- Develop economies of scale: spread your fixed operational costs over more volume. First, we expect in the coming years to see more consolidation and M&A activity in the mortgage business. Especially on the (mortgage) broker side, where there are still smaller structures, cost advantages will be created.
- Work on partnerships: spread investments across the industry
In times of crisis, each mortgage business should decide its competitive advantage and what’s not. Partnering on non-core activities can drive cost down. This foundation can have many outcomes, from cross-channel platforms to affordability assessment technologies.
- Make your cost structure variable: Reduce total costs by transforming from fixed to variable cost structure. Again, there can be a multitude of outcomes. For example, lenders can assess their distribution costs and transform from a fixed cost distribution (through a branch-based network, …) to a more variable cost distribution model (brokers, technology platforms, lead generators, …).
- Optimize your processes: reduce your fixed costs by building better more efficient processes. Loan origination and assessment processes have high margins for improvement. For example, first-time-right applications are only 65% in Europe. In other words, for every 10 applications received, your mortgage expert will have to assess 3 dossiers at least twice. Applying the right technologies can reduce this number to 1 dossier.
- Omnichannel PoS models: Expand your touch points to make the “pie” bigger. Allows a mortgage business to have access to a steady flow of demand using a mix of Lead Generators, Service Centers, Direct Online and Brokers, … Targeting the niches that provide competitive advantage allowing you to switch channels quickly when new learnings come in.
Digitize to build a resilient mortgage business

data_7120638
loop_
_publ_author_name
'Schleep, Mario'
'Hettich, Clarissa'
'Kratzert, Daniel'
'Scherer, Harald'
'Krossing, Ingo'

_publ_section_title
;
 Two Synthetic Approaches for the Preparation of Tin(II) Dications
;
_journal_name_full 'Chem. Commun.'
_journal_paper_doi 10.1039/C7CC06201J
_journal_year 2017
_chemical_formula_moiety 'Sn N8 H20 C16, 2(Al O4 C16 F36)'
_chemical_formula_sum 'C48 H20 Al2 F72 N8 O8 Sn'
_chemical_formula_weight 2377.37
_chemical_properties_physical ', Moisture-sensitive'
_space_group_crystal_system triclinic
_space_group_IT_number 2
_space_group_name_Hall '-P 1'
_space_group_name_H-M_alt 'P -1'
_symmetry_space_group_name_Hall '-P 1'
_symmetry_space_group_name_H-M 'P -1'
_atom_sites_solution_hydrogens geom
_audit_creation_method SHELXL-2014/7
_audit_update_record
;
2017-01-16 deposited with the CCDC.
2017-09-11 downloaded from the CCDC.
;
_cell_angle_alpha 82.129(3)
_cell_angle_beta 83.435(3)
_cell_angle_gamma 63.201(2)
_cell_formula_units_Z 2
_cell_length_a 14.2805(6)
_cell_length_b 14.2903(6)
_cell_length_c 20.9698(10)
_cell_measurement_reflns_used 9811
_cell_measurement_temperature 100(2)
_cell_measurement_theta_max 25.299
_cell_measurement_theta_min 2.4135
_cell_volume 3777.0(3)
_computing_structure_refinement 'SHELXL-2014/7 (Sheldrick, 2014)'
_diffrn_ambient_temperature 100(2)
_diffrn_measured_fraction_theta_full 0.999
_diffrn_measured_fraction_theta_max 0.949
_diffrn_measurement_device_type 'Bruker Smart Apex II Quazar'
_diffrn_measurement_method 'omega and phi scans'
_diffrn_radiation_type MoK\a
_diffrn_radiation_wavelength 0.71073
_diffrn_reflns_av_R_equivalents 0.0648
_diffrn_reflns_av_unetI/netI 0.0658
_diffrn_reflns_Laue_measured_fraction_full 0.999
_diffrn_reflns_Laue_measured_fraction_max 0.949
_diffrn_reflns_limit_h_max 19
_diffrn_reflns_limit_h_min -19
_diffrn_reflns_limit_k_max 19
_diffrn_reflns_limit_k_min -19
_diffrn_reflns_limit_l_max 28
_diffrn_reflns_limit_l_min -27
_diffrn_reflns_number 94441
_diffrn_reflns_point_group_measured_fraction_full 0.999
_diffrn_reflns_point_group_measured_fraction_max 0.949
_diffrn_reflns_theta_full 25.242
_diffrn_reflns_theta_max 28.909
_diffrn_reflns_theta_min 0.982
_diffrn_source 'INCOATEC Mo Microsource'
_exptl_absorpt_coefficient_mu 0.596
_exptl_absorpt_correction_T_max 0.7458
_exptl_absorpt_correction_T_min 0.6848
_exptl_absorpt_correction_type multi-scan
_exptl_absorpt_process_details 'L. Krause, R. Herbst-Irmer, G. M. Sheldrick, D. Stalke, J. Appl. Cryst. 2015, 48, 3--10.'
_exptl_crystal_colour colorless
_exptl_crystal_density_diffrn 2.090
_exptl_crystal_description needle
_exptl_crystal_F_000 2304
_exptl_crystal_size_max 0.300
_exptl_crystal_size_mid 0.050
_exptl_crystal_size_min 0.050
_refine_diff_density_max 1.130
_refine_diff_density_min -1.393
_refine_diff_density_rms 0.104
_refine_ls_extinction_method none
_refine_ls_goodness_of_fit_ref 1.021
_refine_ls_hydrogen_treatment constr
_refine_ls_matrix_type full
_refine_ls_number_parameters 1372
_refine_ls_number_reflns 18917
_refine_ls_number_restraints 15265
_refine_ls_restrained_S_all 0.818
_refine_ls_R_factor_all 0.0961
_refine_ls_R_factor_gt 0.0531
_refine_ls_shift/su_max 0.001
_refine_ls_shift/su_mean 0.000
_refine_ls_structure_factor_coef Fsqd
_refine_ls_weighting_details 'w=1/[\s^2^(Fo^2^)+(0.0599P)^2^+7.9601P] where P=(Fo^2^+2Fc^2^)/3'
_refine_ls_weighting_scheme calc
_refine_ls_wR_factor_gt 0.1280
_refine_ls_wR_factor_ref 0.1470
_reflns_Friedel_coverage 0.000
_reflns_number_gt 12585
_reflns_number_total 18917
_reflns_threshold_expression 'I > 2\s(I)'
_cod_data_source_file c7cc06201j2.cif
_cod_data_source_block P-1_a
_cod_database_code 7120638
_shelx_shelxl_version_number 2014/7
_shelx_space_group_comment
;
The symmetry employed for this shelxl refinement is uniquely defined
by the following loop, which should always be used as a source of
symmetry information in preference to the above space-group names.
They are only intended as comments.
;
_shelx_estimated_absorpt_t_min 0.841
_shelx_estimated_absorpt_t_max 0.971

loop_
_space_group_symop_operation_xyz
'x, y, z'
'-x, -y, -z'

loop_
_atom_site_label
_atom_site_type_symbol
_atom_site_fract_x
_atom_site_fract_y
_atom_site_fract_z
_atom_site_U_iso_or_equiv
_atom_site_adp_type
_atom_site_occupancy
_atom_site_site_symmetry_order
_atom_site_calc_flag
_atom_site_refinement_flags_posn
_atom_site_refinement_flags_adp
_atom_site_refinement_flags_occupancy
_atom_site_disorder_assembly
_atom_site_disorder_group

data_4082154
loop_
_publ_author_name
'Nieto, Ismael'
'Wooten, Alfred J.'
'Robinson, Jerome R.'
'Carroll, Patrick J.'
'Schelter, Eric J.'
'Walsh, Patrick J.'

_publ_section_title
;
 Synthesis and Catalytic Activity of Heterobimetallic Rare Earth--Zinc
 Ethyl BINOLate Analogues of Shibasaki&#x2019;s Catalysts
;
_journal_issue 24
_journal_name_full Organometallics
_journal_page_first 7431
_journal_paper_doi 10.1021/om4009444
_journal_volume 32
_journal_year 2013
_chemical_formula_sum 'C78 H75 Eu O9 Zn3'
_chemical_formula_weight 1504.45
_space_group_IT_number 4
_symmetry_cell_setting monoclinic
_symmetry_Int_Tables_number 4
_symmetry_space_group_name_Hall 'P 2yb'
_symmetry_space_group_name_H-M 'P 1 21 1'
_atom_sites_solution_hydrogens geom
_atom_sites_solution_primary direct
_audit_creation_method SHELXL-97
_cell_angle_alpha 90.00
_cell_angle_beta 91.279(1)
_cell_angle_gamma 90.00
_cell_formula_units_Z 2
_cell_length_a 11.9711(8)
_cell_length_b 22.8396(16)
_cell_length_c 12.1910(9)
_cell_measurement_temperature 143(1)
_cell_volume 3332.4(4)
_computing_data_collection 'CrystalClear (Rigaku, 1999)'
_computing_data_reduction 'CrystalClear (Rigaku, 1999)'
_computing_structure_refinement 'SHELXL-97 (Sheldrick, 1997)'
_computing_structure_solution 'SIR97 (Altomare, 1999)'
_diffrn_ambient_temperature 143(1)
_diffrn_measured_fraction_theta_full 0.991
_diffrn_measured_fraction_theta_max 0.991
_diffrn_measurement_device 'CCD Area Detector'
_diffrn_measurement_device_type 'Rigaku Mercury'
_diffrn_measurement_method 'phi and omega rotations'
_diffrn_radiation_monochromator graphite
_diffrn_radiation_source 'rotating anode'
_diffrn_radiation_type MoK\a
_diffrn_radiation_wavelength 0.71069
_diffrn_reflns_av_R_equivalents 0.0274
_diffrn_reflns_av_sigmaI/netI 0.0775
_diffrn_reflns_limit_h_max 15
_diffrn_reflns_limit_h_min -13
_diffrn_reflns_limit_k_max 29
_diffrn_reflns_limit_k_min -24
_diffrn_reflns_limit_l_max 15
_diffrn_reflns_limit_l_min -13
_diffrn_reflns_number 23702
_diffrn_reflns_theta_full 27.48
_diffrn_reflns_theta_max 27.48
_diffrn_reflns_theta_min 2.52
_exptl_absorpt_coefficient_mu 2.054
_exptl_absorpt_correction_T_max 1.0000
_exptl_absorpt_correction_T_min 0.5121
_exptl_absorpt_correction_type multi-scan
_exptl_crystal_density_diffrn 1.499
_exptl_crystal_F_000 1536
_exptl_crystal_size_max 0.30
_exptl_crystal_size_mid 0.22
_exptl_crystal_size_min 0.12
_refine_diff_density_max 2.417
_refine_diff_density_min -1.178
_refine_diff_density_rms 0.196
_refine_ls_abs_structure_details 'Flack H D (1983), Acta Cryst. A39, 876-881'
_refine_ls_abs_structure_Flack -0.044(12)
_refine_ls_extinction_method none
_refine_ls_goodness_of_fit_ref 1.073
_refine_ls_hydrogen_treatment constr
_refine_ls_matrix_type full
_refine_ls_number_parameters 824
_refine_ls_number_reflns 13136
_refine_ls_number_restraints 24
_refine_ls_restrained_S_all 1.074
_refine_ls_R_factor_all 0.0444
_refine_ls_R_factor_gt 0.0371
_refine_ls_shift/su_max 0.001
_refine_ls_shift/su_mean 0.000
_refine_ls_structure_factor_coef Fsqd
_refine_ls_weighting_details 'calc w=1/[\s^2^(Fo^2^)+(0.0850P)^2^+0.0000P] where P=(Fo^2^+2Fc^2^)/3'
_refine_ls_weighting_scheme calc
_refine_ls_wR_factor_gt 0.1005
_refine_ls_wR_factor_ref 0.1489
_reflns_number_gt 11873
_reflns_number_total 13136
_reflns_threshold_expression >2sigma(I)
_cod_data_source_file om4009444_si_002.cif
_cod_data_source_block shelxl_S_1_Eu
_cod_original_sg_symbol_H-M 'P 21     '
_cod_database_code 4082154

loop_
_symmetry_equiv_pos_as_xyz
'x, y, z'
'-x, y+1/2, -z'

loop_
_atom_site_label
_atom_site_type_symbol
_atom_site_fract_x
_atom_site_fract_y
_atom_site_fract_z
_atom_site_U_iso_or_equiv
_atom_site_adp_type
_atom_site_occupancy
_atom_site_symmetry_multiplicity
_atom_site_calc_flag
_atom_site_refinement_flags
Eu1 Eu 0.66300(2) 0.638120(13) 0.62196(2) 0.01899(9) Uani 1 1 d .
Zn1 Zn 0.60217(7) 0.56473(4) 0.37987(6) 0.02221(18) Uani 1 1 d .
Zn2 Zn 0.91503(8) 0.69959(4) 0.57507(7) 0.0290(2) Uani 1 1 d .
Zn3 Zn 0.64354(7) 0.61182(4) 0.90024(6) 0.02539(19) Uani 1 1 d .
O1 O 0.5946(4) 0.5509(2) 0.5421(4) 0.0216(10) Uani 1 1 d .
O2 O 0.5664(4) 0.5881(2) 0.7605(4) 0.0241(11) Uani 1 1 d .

Digital transformation is the ultimate enabler of the “resilience initiative”. Mortgage businesses that have invested in digital transformation will have the upper hand in this climate. The ones that haven’t will be forced to do so now.
- Pay per use: In a downturn, Cloud and SaaS infrastructure can make your cost structure variable and significantly improve performance. Early analysis has shown that pay-per-use models can increase margins by 30%.
- Cross-channel communication: a flexible distribution model, where brokers, branches, and digital DTC coexist requires digitalized applications and instant two-way communications for effective deployment.
- Digital affordability check: Data provided through open banking and open finance can help you assess credit affordability better and more efficiently. For example, integrating digital smart pre-approval in the application phase can greatly increase the quality of your files.
- Develop ecosystems and standards: During an economic downturn, it is essential to develop alliances that allow the sharing of costs. By implementing shared standards on data exchange and ecosystems for Know-Your-Customer and Property Data exchange, development costs can be lowered and adoption can be increased. This is especially important for topics that will become a commodity over time. By doing so, you can maintain margins and focus on competitive advantages.
Never waste a good crisis. The current climate can be extremely welcoming to develop better ways of running your mortgage business. Leading to sustainable effects for the future when markets go up again.
Geert Van Kerckhoven, CEO at Oper